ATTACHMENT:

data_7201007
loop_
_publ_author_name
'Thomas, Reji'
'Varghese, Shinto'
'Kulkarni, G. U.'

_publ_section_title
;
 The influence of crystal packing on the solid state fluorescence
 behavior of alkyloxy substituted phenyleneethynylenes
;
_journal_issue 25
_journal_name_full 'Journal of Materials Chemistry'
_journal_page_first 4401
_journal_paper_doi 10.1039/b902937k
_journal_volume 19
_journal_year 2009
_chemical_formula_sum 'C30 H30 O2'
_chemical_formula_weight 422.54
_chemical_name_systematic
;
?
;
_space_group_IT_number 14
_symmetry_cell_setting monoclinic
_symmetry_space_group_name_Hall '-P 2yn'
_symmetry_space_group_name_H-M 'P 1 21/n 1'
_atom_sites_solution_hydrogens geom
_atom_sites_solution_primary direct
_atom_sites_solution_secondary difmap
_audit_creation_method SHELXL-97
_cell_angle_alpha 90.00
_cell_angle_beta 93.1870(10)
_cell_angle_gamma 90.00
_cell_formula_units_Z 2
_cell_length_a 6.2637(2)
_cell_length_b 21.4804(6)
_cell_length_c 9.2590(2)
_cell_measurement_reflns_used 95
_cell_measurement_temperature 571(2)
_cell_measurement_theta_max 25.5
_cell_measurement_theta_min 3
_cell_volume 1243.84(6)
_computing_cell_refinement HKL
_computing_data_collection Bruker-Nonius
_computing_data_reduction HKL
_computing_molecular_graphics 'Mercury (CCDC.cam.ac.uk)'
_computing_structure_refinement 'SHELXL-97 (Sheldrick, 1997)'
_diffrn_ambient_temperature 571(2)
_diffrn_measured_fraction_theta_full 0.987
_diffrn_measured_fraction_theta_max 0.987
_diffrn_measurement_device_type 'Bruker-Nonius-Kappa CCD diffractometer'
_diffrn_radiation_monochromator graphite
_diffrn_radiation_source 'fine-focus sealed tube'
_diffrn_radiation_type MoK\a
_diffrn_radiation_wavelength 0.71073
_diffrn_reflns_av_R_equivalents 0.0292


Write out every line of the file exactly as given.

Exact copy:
data_7201007
loop_
_publ_author_name
'Thomas, Reji'
'Varghese, Shinto'
'Kulkarni, G. U.'

_publ_section_title
;
 The influence of crystal packing on the solid state fluorescence
 behavior of alkyloxy substituted phenyleneethynylenes
;
_journal_issue 25
_journal_name_full 'Journal of Materials Chemistry'
_journal_page_first 4401
_journal_paper_doi 10.1039/b902937k
_journal_volume 19
_journal_year 2009
_chemical_formula_sum 'C30 H30 O2'
_chemical_formula_weight 422.54
_chemical_name_systematic
;
?
;
_space_group_IT_number 14
_symmetry_cell_setting monoclinic
_symmetry_space_group_name_Hall '-P 2yn'
_symmetry_space_group_name_H-M 'P 1 21/n 1'
_atom_sites_solution_hydrogens geom
_atom_sites_solution_primary direct
_atom_sites_solution_secondary difmap
_audit_creation_method SHELXL-97
_cell_angle_alpha 90.00
_cell_angle_beta 93.1870(10)
_cell_angle_gamma 90.00
_cell_formula_units_Z 2
_cell_length_a 6.2637(2)
_cell_length_b 21.4804(6)
_cell_length_c 9.2590(2)
_cell_measurement_reflns_used 95
_cell_measurement_temperature 571(2)
_cell_measurement_theta_max 25.5
_cell_measurement_theta_min 3
_cell_volume 1243.84(6)
_computing_cell_refinement HKL
_computing_data_collection Bruker-Nonius
_computing_data_reduction HKL
_computing_molecular_graphics 'Mercury (CCDC.cam.ac.uk)'
_computing_structure_refinement 'SHELXL-97 (Sheldrick, 1997)'
_diffrn_ambient_temperature 571(2)
_diffrn_measured_fraction_theta_full 0.987
_diffrn_measured_fraction_theta_max 0.987
_diffrn_measurement_device_type 'Bruker-Nonius-Kappa CCD diffractometer'
_diffrn_radiation_monochromator graphite
_diffrn_radiation_source 'fine-focus sealed tube'
_diffrn_radiation_type MoK\a
_diffrn_radiation_wavelength 0.71073
_diffrn_reflns_av_R_equivalents 0.0292